POULSBO, Wash. -- The floating Hood Canal Bridge may transport thousands of people a day between Port Ludlow and Poulsbo, but it seriously hinders a different type of traffic -- that of migrating fish.
According to studies, up to 50 percent of young migrating fish will fail to make it to the other side of the bridge, instead getting snatched up by predators.
The Hood Canal Bridge is the longest saltwater floating bridge in the world, stretching 1.5 miles. With openings on each end, Washington Department of Transportation says about 83 percent of it rests on the water with concrete extending about 15 feet deep.
That means that when salmon and steelhead try to migrate out to sea, they are literally hitting a wall.
"I think that we need to do something as soon as possible," said Megan Moore, a research fisheries biologist with NOAA Fisheries who first discovered this death trap.
Tracking tagged steelhead throughout the Puget Sound, she said she's never seen mortality this high in one spot.
"These stationary tags that would just ping over and over again until the battery died," Moore said.
She published her study in 2013, shocking the scientific community that never knew there was a problem with the bridge. It first opened in the early 1960s.
Scientists had assumed the fish would migrate along the shores and through the openings. Instead, Moore's steelhead tagging study found 30 to 50 percent died somewhere in the middle.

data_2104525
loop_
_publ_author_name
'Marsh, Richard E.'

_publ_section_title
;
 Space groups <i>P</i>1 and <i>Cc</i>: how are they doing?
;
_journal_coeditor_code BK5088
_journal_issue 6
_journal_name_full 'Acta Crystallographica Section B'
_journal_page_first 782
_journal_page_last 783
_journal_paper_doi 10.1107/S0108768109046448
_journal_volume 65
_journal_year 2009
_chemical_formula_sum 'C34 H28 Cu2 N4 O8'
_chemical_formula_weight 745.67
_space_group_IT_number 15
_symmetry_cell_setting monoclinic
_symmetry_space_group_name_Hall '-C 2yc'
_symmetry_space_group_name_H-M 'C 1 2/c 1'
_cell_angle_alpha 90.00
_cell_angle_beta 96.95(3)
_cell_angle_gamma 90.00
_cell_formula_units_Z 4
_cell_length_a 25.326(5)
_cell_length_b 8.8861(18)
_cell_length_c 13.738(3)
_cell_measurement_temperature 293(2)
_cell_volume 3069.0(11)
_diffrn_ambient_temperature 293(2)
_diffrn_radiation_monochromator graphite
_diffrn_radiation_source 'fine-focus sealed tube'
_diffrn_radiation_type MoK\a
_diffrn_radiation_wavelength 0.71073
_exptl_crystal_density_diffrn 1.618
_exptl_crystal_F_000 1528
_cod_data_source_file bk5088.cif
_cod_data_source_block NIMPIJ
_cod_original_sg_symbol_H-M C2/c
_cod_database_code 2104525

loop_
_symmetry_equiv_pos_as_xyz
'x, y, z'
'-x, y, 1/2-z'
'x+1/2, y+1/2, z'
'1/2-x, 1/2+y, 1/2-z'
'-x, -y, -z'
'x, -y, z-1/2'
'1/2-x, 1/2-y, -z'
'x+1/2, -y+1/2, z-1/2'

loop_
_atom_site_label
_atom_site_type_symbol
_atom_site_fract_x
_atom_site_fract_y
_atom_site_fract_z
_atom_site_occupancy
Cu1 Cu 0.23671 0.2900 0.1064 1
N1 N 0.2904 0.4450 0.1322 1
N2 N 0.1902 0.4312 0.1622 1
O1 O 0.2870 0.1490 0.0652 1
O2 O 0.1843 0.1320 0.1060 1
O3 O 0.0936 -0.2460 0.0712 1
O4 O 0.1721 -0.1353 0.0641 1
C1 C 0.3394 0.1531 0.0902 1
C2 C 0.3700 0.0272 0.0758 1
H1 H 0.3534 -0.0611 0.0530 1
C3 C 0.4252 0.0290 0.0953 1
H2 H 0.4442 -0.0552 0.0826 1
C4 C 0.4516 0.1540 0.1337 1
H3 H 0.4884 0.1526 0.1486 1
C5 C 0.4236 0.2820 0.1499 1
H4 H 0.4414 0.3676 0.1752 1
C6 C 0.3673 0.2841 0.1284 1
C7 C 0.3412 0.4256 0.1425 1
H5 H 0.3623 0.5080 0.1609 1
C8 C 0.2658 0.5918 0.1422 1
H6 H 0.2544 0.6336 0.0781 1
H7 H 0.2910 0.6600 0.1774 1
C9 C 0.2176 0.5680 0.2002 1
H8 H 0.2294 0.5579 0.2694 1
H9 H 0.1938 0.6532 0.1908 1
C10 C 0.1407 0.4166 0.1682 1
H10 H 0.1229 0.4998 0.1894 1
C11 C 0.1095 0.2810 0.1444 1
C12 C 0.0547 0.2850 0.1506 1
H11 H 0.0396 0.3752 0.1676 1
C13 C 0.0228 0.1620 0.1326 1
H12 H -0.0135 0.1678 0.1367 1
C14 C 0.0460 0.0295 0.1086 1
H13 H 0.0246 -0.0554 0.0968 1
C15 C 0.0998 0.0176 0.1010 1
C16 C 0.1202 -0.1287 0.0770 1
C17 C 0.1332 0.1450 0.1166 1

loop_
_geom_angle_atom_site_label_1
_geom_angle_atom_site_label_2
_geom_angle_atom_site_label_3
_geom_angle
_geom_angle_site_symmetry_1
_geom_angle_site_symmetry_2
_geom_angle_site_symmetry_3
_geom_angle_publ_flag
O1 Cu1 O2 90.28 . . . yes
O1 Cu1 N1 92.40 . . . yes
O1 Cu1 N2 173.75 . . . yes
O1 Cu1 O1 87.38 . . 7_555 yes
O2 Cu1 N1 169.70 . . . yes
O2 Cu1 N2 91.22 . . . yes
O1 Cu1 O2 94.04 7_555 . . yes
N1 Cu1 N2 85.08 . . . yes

"That's a big deal when we're spending fairly significant amounts of money in Hood Canal trying to restore habitat there," said Hans Daubenberger, a senior research scientist for Port Gamble S'Klallam Tribe.
In 2015, Port Gamble S'Klallam Tribe started looking at how all fish behave at the bridge and why it's so deadly, using acoustic, density and video techniques.
The videos captured predators in the act -- harbor seals targeting chinook salmon along the concrete edge. Chinook salmon is the primary prey of the endangered southern resident orcas, who are facing a lack of food.
The bridge creates a mile-long predator's buffet as fish, stunned by the obstacle, spend an average of two days trying to get around or under it.
A T-shaped structure at each edge of the floating portion of the bridge is making it harder for fish to get around. When they follow along the bridge to the edge, a 90-degree angle blocks them off, typically bouncing them in the other direction for another mile-plus trip to the other side, where they encounter the same obstacle.
Swimming under it is also difficult. Young steelhead, salmon and chum swim within three feet of the water's surface; the concrete is five times deeper than that.
Nearby, the seals, harbor porpoises and birds are plenty. So is their prey, the fish trapped at the wall.
"Last week, there were probably a million chinook at the bridge itself," Daubenberger said.
That means, up to half a million chinook likely didn't make it. But these scientists do not think harassing predators will help. There are so many predators, they said, that more will just take its place.
"I think passing the fish as fast as we can so they can get by the predation is the more feasible strategy," Moore said.
Scientists are looking at ways to do that and hope to start implementing possible solutions as soon as next year.
One of those is blocking light from the bridge from reaching the water. When light reflects off the water at night, it gives predators like seals a 24-hour window to see well enough to hunt.
Other possible solutions including changing currents and temperatures to attract fish to the edges. These endangered species are facing enough barriers without having a physical one.
"It's kind of adding a big insult to the problems we already have," Moore said.
For now, that barrier isn't budging. Neither are millions of fish.
The scientists said WSDOT is cooperating by allowing them to do their studies on the bridge. WSDOT said it is interested in learning more about potential recommendations and how much it'll cost.